If you were a Jew, you could follow every dot and tittle of Jewish practice and it would be perfectly compatible with belief in Jesus Christ. What Paul didn’t agree with was the idea that any specific set of human practices was essential to life as a Christian. Now, in saying that, I want to be clear that Paul is not advocating that Christian life is a free-for-all. There are certain practices that ARE essential to life as a Christian, such as honoring God in worship, loving our neighbors, and giving generously. For Paul, living out a life of love was absolutely non-negotiable.
We must love God, and show it in our lives.
We must love our neighbors, and show it in our lives.
We must have faith, and show it in our lives.
But adhering to the Jewish Law was not the one and only way living a life of love could be accomplished.
But that’s what the Judaizers were telling the Gentiles among the Galatian churches. In their case, the issue happened to be whether or not Gentiles had to become Jews. In Corinth, a similar problem revolved around whether or not people were real Christians if they couldn’t prophesy and speak in tongues. Some Christian communities today believe that if you cannot speak in tongues—as they define speaking in tongues—then you are not really a Christian. Paul would say, they’re full of it. He forcefully argues against any kind of pious practice, religious observance, or spiritual gift that makes anything other than the graciousness of God’s love the definitive characteristic of the gospel. Ultimately, the gospel is not about what we do, but what God has done. And that’s the essential difference!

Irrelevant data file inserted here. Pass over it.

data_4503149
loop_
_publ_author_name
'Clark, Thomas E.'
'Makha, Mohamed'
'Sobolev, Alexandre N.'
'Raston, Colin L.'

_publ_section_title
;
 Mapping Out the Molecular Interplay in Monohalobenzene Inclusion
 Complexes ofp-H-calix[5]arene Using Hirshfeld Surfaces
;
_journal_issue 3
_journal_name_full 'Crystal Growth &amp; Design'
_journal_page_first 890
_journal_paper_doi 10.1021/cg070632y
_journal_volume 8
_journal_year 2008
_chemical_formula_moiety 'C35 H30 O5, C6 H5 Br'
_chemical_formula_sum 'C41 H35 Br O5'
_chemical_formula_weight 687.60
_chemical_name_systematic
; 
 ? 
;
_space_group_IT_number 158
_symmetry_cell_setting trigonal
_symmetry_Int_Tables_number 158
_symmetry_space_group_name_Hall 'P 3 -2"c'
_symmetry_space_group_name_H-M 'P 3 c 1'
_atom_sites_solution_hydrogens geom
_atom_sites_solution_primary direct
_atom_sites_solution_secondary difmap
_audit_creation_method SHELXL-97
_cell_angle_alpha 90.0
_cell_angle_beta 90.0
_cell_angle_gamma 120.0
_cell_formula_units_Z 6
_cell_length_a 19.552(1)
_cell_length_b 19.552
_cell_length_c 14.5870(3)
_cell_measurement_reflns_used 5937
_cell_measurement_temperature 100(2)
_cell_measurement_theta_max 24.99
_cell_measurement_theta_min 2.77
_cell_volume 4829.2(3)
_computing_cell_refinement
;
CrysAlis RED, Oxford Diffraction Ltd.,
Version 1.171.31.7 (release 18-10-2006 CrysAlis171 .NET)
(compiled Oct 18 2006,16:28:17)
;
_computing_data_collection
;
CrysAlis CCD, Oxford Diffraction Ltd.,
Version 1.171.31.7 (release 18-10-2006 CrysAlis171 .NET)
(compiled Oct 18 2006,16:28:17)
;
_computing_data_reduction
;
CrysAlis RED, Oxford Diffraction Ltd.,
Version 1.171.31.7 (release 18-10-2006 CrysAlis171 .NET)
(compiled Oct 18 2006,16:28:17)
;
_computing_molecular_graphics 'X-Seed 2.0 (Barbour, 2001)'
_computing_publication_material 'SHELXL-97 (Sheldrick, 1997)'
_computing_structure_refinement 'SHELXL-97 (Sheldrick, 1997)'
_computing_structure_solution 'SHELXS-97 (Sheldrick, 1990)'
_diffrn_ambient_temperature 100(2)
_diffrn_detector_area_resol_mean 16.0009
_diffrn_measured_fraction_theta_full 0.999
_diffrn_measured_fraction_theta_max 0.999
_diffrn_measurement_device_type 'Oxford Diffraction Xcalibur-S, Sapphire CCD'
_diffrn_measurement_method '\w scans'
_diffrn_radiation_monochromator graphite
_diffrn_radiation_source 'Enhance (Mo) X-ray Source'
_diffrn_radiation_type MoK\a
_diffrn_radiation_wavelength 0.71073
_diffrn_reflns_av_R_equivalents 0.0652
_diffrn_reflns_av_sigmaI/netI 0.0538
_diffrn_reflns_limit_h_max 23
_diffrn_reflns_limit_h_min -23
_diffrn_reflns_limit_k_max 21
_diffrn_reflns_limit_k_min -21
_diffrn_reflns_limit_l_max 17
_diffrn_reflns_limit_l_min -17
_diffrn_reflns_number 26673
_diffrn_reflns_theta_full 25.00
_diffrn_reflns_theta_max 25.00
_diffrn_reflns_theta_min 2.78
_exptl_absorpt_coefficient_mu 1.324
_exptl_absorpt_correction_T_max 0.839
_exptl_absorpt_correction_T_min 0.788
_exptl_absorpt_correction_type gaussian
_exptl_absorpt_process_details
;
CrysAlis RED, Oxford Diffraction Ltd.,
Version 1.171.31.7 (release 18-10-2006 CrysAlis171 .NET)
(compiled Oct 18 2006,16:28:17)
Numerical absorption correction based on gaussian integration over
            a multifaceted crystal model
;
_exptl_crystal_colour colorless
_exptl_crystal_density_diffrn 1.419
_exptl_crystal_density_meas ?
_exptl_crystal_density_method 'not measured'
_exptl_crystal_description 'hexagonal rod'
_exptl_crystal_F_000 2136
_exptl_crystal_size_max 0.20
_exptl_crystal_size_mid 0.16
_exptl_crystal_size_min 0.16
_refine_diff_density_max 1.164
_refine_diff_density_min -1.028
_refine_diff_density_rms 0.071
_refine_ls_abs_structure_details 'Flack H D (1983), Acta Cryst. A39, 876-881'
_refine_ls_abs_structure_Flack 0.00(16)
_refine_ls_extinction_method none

As soon as we, or the Judaizers, or certain Corinthian teachers, or anyone else make the gospel about something other than God’s gracious love for the entire human race, we have cut God out of the equation. Paul argues that the only response to God’s loving and gracious action toward us that is required is love itself. How our love for God and others is practiced can—and will—vary from person to person and culture to culture. But we cannot put human practices in a glass box, hold it up, and say, “This is the gospel, and nothing else.” But that’s what the Judaizers were doing, and some of the Galatian Christians were swallowing it hook, line, and sinker.
Jesus Christ is a doorway through which anyone may come to God at any time. Paul was upset because those teachers who wanted to make Gentiles become Jews were trying to establish a doorway to God other than Christ alone. Christ is the one who sets us free from the present evil age. It is not the Law or anything else we have done or will do that frees us. It is God’s gracious work on our behalf. That is the good news.